Have you ever stopped to wonder why barns are red, pencils are yellow, or prison garbs orange? Even more than words themselves, we're awash in colors everywhere, but we often don't give second thought about why specific colors have been chosen and what our own color preferences say about us...
The slideshow above by graphic designer, Oliver Munday, is amongst the many informative pages within Jude Stewart's ROY G. BIV: An Exceedingly Surprising Book About Color (just in case you need a refresher, "ROY G BIV" is not a person, but an aid used to recall the order of the colors of the rainbow: Red, Orange, Yellow, Green, Blue, Indigo and Violet). The book sets out to decipher the meaning of color from both a cognitive and perceptive perspective: externally, as an observed phenomena in the world around us, and internally, revealing personality and behavioral traits revealed by our choices in colors.
The book is also filled with amusing and insightful quotes about color like this one, illustrating how experiences and meanings of color are not always universal:
Color is like sex. It's mysterious. It's unknowable. It never looks the same twice. No two people see the same thing. No two people feel the same thing. I once went to China on a cruise ship. Eight hundred of us got off the ship wearing white, because it feels festive and shippy and says "I'm on a cruise." In China white is the color of mourning. We looked insane.
- Stephen Drucker, Editor in Chief, House Beautiful
You'll also learn historical tidbits of trivia like how Indian Yellow paint pigment was once created using urine from cows fed nothing by mango leaves until a more pleasant synthetic alternative was created.
Another excellent book about color, this one more inspirational rather than informational, is Color Inspirations by Darius A. Monsef IV. The book is notable in that the content, over 3000 color palette combinations, are sourced from the online community COLOURlovers.com. In fact, the book includes a CD-ROM with all 3,286 color palette combos, including CMYK and HEX values for each color, which means any are usable as reference for interior and decorative use or as a website/desktop/mobile background.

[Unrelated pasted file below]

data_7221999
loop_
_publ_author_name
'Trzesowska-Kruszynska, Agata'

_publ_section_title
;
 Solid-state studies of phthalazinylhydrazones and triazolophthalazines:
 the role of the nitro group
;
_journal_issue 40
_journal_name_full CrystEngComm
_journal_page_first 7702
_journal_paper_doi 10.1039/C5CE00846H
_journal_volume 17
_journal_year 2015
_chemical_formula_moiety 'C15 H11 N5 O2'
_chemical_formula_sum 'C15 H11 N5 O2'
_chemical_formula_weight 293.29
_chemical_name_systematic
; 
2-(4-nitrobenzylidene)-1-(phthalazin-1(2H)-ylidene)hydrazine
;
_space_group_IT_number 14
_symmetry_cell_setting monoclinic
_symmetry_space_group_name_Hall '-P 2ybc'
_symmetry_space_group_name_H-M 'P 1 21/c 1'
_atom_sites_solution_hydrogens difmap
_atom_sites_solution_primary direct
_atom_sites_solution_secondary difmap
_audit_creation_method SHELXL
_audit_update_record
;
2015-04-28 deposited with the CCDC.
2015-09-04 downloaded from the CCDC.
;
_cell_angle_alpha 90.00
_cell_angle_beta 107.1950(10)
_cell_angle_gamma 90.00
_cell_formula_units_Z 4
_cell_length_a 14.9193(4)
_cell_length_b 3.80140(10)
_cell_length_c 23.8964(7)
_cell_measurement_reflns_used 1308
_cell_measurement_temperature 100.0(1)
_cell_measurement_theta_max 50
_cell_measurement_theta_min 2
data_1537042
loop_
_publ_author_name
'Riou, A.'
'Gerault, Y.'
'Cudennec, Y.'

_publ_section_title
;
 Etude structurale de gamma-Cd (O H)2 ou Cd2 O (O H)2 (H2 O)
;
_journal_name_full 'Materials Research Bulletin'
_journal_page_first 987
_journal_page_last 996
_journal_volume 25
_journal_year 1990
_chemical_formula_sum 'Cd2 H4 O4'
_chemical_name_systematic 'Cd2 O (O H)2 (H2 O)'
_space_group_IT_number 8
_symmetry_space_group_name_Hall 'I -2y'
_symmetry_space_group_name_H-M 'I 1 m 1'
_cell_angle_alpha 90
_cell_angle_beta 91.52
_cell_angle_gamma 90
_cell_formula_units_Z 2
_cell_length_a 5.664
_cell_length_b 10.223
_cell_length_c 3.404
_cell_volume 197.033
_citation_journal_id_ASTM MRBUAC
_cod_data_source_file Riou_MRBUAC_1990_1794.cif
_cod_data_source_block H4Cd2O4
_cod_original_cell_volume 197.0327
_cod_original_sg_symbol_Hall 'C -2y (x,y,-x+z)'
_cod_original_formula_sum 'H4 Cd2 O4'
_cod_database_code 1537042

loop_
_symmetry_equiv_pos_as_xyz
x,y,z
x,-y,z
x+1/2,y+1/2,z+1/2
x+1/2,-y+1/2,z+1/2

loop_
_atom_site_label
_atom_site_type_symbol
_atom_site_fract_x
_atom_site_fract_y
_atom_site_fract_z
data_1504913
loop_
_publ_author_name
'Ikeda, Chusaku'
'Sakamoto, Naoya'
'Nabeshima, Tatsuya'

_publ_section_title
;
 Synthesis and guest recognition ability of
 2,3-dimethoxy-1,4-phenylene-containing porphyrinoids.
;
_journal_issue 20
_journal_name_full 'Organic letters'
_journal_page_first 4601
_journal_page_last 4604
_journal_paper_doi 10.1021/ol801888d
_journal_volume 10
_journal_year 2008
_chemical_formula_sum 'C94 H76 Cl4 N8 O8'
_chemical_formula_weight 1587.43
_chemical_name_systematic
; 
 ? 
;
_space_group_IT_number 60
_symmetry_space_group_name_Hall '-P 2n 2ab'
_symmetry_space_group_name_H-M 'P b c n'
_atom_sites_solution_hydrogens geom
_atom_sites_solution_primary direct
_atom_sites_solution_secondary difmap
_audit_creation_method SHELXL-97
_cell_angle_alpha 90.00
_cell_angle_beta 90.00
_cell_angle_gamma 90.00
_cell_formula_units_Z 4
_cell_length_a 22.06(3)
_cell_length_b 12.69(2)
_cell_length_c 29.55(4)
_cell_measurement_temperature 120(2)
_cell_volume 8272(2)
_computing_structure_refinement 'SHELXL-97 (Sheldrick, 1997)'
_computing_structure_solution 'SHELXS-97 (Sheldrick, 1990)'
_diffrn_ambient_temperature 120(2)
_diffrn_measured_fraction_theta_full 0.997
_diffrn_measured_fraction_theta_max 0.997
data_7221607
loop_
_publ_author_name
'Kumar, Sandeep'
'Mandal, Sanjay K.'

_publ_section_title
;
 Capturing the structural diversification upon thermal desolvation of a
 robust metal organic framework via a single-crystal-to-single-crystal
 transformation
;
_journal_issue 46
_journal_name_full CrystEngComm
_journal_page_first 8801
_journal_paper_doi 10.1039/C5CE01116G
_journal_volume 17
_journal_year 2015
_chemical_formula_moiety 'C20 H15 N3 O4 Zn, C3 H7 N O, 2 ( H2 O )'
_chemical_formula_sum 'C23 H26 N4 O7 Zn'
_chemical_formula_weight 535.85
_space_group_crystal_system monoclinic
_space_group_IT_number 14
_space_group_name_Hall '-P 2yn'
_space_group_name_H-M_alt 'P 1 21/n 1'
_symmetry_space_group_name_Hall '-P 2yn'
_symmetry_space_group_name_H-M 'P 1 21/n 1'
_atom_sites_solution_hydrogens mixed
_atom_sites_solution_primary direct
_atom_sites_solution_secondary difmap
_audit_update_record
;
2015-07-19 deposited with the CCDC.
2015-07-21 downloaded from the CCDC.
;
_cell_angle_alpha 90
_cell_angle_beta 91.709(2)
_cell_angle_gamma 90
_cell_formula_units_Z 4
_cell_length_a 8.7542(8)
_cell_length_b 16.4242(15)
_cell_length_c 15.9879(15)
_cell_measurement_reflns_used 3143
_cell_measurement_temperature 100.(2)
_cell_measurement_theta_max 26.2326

If you're seeking insight about how color is used for (and sometimes against us) from a commercial standpoint, Leatrice Eiseman's Color - Messages & Meanings: A PANTONE Color Resource is a fascinating report about the physiological relationship we have with colors...and how they can be used to sell you "product X" or "idea Y" subconsciously through marketing, design, advertising, and retail. I used to refer to this book quite regularly in my previous profession as a print and industrial designer, but its usefulness extends far beyond the professional realm, offering anyone "ah-ha!" insight about color combinations in regards to both fashion and within the home.
Finally, if your love of colors needs a more interactive medium, there's the newly released Josef Albers Interaction of Color App for iPad, which takes the seminal 1963 book and turns it into a touch/swipe exploratory experience, illustrating Albers’s principles about seeing and understanding color using over 125 color plates in 60 interactive studies. 50 years later, the medium has changed, but the ideas Albers explored are still enlightening and heightened by its transference to an interactive screen.
And just in case you're curious, barns were traditionally red because farmers would use orange-colored linseed oil derived from the seeds of the flax plant with milk and lime to seal their wooden barns. The red came from the addition of ferrous oxide, or rust, a natural anti-fungal and moss treatment which would tint the mixture red. The appearance of colors in the world around us can be so wonderfully pragmatic that way.
(Images: Oliver Munday; as linked above)